horror

CW LaSart’s horror collection is very accurately named, Ad Nauseam, as it harbors thirteen tales of intensely stomach churning horror. LaSart is a pro at spinning a driving story with characters who often live on the fringe of society’s idea of convention and do not warrant much pity for their decisions in the direction of their lives. However unconventional LaSart’s characters may be, the terror that awaits them in her stories are nothing less than gut wrenching.

Solid anthologies are usually hard to come by. All too often collections are littered with great, enrapturing stories as well as the few you’d really rather skip through. However, this is definitely not the case with RK Kombrinck’s These Lonely Places, which is a complete ensemble of unnerving stories that dredge up the unconscious fear in everyday life.

Left on the roadside by their wayward and absconding mother, Delphine Dodd realizes this time is not like the others. She and her little sister, Olive, have been discarded on the side of the road like trash, only to find themselves floating aimlessly into the care of their unfamiliar grandmother. Set in the early settlement years before the First World War, S.P Miskowski weaves Delphine’s vivid recollections of her adolescence into a haunting dreamscape.

Dan Dillard’s short story Pig Man is the prime example of that tin platitude, a little bit goes a long way. Clocking in at only eleven pages, Pig Man, successfully delivers the chilling creeps that loiter well past the fifteen or so minutes it takes to read it the story.

**Important note: NO, this book has nothing to do with the infamous weirdo and horse video by the same name. Just in-case any of you get confused or decide to google "Mr. Hands." I'd definitely add "book" to those search terms - or don't, if you're into that kind of thing. **

Ana and Ben Kransen are young newlywed parents trying to make ends meet in the early 1930's. Due to the stressful economic times, they decide moving from Ana's parents' conservative home in south Florida, to the more established family home of Ben's in northern Florida is the best idea. The Kransen family owns a business and Ben soon goes to work for his father to save money to finally begin a life with Ana and their baby, Angela, of their own.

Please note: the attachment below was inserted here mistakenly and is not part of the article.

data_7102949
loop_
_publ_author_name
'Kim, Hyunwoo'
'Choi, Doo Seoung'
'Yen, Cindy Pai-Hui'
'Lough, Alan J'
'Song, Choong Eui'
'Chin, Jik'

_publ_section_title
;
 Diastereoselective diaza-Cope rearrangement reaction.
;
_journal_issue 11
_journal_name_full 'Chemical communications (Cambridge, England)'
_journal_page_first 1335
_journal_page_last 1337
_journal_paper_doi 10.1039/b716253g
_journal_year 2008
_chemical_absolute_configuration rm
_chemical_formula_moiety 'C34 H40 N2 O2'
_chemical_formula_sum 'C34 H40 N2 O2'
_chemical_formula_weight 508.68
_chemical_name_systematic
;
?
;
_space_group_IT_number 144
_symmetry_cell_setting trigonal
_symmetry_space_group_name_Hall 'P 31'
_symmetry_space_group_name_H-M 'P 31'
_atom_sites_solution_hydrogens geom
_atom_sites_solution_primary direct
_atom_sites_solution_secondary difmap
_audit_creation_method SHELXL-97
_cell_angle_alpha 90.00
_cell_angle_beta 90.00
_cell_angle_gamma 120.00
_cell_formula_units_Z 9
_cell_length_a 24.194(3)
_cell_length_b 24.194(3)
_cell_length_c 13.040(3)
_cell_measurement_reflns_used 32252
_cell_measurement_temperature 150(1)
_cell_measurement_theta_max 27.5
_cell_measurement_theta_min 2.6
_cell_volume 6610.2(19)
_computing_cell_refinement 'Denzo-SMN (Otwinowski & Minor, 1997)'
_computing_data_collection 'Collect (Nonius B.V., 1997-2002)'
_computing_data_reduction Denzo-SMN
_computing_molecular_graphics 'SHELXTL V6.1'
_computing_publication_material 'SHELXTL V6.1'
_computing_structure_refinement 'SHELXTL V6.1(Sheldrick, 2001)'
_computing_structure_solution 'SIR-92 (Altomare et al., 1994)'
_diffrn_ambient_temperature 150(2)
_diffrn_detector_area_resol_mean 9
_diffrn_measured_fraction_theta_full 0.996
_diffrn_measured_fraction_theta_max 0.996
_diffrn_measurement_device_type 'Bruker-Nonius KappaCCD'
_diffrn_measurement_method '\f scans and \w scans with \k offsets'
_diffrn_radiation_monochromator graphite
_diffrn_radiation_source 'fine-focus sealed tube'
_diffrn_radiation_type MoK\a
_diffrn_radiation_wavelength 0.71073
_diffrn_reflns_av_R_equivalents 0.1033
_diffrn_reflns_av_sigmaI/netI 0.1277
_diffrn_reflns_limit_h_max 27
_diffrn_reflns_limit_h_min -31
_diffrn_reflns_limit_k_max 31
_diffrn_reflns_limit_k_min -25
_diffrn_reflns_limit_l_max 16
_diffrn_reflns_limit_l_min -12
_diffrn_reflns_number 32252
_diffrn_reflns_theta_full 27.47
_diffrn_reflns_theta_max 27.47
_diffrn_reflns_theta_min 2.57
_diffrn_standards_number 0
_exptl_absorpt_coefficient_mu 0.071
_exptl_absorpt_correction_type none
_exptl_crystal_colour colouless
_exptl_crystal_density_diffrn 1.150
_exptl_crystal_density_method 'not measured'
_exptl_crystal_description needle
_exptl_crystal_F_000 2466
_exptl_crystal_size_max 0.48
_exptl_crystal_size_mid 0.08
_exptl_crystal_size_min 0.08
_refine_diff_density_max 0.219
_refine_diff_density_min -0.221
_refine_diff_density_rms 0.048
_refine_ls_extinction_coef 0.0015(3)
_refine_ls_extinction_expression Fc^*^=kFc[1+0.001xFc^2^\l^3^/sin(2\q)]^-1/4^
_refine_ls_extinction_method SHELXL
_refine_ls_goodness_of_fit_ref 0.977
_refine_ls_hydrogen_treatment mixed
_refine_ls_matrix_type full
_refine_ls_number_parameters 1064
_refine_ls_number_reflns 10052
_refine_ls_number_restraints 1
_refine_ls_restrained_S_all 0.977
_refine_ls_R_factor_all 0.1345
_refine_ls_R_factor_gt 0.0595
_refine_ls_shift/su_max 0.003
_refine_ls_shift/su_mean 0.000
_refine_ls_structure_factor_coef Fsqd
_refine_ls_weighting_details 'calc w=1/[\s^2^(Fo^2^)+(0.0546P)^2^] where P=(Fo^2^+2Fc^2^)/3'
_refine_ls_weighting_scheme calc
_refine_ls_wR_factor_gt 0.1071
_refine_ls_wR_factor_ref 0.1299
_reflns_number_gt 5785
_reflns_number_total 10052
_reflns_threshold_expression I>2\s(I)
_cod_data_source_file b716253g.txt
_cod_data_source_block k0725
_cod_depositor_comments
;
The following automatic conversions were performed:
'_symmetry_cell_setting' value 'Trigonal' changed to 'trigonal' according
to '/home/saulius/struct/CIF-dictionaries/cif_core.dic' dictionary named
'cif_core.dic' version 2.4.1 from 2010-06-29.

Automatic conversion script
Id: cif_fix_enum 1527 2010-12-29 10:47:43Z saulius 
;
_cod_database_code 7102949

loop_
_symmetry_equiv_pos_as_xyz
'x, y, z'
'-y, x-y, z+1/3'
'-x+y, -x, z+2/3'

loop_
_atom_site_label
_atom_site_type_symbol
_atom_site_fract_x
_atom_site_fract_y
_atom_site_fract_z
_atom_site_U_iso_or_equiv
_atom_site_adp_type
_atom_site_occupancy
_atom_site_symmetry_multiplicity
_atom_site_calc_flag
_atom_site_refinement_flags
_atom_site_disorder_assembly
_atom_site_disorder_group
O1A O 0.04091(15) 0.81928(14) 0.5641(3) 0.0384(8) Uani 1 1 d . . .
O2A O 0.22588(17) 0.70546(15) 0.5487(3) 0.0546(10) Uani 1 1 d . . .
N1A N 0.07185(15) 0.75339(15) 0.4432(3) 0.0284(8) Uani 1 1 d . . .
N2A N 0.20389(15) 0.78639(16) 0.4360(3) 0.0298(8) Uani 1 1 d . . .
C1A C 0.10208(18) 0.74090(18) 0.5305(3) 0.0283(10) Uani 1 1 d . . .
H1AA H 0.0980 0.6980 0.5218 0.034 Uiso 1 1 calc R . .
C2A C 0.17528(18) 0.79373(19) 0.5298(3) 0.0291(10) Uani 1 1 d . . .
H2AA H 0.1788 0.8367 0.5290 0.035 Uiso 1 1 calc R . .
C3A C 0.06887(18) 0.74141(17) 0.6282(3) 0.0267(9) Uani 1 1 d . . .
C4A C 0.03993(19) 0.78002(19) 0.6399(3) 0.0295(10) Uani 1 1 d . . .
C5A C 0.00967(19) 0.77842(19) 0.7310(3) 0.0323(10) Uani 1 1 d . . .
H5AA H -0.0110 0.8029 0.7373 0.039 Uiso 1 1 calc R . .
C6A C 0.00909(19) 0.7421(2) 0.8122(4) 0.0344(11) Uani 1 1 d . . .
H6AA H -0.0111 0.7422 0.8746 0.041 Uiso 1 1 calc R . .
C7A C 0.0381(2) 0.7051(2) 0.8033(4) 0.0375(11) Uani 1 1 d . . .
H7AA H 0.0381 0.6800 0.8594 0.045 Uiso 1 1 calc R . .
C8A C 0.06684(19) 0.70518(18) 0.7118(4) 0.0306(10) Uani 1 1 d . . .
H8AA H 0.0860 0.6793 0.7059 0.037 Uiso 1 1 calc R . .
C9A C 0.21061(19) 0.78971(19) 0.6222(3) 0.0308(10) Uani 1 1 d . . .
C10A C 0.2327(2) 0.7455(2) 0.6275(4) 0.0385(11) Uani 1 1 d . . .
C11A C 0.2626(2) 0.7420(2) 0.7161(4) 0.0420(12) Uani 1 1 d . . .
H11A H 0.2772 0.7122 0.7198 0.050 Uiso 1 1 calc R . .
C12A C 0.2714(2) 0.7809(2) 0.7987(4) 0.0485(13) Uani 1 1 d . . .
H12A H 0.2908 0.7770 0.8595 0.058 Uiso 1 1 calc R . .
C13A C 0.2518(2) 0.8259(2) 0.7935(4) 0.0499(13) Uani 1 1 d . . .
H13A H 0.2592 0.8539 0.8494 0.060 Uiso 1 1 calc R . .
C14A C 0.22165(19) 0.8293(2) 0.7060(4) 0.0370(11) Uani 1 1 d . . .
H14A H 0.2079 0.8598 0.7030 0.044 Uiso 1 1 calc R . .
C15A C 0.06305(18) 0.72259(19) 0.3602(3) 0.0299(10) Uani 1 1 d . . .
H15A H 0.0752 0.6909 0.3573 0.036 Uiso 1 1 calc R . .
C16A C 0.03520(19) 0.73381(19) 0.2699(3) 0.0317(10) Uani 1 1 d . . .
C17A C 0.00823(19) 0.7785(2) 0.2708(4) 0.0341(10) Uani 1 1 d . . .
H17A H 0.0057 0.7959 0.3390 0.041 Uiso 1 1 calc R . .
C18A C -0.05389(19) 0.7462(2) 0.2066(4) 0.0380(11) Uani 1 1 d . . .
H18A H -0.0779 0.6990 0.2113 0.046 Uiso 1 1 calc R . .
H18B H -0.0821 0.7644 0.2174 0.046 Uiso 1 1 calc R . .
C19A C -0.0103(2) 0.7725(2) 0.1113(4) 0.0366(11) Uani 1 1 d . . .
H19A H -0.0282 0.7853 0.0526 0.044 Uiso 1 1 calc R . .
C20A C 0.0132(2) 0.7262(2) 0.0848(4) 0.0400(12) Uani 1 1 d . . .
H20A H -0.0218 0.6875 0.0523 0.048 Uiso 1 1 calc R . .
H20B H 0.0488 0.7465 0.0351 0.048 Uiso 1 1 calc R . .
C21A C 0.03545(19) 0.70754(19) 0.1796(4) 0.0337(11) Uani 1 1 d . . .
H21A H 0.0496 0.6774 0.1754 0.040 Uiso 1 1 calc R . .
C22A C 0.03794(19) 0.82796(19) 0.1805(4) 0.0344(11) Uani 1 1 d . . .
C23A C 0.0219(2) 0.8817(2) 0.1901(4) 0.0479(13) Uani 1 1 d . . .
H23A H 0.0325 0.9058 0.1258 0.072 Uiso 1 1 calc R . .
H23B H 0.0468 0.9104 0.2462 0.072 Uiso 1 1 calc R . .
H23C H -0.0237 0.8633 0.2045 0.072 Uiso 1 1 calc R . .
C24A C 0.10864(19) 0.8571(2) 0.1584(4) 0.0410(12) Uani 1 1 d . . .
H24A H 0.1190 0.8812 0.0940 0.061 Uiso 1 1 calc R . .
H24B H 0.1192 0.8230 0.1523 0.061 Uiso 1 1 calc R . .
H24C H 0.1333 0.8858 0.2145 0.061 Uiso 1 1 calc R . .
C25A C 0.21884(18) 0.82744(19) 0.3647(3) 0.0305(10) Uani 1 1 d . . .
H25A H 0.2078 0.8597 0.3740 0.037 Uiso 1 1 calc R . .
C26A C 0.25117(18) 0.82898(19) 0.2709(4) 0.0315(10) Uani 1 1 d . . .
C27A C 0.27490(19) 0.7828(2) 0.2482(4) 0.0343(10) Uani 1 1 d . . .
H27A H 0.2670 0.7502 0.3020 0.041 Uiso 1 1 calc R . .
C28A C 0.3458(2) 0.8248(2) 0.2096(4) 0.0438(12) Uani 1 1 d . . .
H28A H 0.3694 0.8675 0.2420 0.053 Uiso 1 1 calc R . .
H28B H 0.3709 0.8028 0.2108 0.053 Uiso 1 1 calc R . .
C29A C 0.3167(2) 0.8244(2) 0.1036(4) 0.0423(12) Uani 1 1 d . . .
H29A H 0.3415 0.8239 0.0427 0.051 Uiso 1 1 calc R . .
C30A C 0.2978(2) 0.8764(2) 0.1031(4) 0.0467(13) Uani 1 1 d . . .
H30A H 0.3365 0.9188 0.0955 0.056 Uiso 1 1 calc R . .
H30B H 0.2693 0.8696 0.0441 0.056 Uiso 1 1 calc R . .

Most little girls love dolls and will do anything to have the one they want. Joyce Parker’s daughter, Taylor, is no different. On a mother-daughter getaway to Mexico, the girls decide to visit an unusual tourist attraction: The Island of the Dolls. On the island, there are hundreds of dolls hanging from the trees and placed on altars in various stages of decomposition and disarray. Warned not to disturb anything on the island, Joyce is already unnerved enough by the atmosphere and carefully watches Taylor as she admires the eerily beautiful dolls; but close enough.

Deserted, rural, back mountain roads are unsettling in their own right, but add a blinding snow storm and four unnerved vacationers – it’s a recipe for disaster. Vincent Hobbes' short story THEY, is the embodiment of any traveler’s worst nightmare.

The Perfume of the Lady in Black (Il Profumo Della Signora in Nero)

A quick Google will tell you that "The Perfume of the Lady in Black" has had a kind of renaissance on some Horror blogs this year, due to the Raro Video DVD release and availability on Netflix Instant. The praise is well deserved. The movie's sumptuous visuals, subtly masterful direction, and hallucinatory, poetic journey are well worth your time.

There's so much to make fun of with Christine O'Donnell's "I'm not a witch" Campaign, but when Elvira spoofs you, it's pretty much a guarantee you've just suffered some Ownage.

Don't worry! Our enamored Lady of Darkness hasn't lowered herself to political statements or ads - she's simply here to attack the atrocious state of late night TV, & encourage you to watch her return to the air with Elvira's Movie Macabre!